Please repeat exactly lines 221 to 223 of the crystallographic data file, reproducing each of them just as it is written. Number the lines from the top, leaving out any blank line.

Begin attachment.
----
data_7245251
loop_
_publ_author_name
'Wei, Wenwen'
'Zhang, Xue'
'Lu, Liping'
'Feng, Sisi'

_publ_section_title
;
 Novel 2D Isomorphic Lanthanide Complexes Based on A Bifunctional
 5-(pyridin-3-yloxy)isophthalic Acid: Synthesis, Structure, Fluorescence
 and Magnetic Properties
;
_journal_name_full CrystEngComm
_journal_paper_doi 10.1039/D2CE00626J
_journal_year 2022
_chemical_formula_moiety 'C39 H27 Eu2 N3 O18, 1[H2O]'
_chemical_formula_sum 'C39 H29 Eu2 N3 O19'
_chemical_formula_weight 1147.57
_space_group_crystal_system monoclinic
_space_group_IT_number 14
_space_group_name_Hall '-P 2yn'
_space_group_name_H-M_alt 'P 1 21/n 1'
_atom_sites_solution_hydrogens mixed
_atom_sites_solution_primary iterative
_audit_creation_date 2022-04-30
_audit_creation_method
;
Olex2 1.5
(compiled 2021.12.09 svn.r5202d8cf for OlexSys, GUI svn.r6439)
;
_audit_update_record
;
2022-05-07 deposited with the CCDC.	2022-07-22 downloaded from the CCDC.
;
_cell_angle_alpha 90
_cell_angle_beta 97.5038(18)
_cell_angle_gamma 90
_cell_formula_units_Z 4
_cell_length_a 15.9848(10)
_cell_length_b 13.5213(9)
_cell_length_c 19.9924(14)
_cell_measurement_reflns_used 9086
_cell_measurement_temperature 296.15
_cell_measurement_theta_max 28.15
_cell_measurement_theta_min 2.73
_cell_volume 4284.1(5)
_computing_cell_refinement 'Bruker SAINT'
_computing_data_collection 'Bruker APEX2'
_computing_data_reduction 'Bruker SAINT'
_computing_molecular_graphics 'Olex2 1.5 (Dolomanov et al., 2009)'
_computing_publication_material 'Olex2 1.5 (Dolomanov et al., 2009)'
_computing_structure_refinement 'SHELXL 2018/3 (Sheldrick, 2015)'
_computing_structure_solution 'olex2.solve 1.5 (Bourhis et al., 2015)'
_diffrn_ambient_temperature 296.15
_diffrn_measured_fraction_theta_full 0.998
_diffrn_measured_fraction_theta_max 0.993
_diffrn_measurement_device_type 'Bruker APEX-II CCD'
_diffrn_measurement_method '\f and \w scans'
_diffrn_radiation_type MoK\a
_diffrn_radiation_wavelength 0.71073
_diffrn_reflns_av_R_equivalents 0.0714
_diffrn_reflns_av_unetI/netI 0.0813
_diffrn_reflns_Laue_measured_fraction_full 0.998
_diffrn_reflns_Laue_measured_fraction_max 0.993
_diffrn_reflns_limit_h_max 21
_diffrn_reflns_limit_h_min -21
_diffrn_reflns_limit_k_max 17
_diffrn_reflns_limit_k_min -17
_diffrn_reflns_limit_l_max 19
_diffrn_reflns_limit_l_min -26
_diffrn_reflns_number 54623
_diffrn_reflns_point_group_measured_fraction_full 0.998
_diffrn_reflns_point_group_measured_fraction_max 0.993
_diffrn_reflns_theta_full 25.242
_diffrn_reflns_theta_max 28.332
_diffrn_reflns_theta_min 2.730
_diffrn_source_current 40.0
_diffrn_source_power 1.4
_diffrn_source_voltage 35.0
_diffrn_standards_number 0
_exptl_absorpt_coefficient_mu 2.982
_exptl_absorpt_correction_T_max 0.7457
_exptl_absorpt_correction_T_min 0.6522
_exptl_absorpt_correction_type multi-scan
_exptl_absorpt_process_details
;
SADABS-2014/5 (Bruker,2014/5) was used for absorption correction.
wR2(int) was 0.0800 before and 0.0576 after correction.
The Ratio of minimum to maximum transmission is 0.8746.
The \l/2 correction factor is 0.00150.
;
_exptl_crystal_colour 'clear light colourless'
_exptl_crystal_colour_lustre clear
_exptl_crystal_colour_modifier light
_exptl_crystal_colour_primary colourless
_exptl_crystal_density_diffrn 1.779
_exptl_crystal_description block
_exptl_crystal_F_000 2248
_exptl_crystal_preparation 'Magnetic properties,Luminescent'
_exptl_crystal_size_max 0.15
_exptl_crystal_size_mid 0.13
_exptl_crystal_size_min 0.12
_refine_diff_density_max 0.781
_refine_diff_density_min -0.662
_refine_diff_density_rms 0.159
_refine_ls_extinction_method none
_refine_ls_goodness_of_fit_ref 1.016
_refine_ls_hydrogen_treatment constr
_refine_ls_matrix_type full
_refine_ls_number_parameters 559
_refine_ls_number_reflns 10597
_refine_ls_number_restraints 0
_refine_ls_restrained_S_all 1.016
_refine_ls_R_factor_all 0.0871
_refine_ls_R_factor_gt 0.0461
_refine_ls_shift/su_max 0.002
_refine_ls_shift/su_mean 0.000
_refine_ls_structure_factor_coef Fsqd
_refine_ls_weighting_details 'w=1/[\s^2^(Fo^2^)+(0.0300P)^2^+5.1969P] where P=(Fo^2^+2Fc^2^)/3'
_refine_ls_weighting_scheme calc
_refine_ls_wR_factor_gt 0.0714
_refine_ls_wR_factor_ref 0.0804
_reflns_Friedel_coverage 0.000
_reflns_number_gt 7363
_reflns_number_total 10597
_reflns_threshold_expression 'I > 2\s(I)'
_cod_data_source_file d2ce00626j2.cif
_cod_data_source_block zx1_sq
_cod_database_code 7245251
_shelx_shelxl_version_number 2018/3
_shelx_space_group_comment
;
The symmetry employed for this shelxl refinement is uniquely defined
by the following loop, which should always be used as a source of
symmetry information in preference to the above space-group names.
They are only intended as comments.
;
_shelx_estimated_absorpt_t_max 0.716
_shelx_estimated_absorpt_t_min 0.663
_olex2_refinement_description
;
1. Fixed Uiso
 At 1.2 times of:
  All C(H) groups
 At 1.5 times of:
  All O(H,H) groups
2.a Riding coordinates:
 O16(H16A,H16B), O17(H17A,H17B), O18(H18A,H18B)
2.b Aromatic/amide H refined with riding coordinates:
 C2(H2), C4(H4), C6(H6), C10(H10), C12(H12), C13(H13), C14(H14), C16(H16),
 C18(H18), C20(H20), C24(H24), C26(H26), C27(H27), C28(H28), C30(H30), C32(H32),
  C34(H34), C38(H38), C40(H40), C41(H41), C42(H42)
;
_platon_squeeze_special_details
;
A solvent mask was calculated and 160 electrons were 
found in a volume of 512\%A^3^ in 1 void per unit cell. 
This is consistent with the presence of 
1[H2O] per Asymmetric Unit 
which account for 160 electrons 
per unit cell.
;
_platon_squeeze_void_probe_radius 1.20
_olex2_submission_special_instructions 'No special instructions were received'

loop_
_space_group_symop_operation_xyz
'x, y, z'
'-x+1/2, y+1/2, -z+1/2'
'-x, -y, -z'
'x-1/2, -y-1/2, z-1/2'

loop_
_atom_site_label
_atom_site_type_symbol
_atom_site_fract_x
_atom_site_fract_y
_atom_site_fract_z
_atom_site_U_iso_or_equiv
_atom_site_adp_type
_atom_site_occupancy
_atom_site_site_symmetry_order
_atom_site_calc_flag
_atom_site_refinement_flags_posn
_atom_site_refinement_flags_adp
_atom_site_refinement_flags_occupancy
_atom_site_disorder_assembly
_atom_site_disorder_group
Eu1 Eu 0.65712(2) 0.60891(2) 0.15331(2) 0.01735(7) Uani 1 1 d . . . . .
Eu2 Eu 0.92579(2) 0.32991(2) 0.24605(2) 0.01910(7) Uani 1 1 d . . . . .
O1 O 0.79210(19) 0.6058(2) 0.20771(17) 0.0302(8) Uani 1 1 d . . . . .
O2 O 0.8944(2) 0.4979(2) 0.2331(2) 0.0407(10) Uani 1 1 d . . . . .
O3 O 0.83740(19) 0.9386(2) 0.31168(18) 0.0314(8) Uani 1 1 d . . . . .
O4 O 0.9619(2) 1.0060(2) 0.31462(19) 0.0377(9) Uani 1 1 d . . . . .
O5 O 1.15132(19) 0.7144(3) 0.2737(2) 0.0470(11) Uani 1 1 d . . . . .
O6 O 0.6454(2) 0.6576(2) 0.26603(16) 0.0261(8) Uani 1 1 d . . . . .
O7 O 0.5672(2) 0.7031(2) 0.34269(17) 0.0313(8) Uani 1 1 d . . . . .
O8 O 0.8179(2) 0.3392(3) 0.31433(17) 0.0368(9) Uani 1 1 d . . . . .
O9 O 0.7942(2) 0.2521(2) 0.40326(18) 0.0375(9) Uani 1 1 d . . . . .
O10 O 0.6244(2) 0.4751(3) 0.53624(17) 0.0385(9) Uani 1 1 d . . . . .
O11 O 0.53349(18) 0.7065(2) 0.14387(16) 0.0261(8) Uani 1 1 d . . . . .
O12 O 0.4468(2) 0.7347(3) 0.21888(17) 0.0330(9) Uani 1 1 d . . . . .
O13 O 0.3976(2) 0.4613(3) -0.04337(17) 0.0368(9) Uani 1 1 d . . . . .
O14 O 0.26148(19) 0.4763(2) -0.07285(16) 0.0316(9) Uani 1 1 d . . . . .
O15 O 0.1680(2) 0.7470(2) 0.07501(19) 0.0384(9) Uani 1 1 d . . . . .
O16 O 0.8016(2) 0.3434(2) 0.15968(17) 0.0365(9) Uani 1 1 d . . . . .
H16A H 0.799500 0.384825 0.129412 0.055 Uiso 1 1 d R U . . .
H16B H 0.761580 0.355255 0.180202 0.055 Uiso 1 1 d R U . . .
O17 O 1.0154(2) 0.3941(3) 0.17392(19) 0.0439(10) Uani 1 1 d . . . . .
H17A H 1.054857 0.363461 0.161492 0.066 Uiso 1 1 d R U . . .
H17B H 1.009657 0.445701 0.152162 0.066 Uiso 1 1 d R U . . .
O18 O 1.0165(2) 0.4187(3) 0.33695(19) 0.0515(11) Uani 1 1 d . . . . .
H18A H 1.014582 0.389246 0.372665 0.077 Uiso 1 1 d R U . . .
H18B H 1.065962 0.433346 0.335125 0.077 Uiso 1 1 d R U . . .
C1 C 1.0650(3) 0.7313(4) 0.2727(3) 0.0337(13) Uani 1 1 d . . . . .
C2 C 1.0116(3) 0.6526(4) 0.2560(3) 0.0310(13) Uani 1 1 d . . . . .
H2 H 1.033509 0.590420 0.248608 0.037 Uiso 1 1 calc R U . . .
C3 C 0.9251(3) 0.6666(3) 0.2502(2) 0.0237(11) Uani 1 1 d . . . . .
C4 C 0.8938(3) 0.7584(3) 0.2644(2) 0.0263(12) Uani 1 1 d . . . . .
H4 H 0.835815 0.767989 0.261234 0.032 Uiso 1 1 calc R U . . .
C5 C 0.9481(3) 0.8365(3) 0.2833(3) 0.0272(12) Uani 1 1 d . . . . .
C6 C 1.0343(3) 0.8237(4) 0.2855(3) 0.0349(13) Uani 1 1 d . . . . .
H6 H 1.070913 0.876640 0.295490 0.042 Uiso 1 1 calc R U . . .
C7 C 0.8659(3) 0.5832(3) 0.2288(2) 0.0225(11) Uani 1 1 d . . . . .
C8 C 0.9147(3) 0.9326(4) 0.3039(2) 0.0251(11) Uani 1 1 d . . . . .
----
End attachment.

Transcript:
C6 C 1.0343(3) 0.8237(4) 0.2855(3) 0.0349(13) Uani 1 1 d . . . . .
H6 H 1.070913 0.876640 0.295490 0.042 Uiso 1 1 calc R U . . .
C7 C 0.8659(3) 0.5832(3) 0.2288(2) 0.0225(11) Uani 1 1 d . . . . .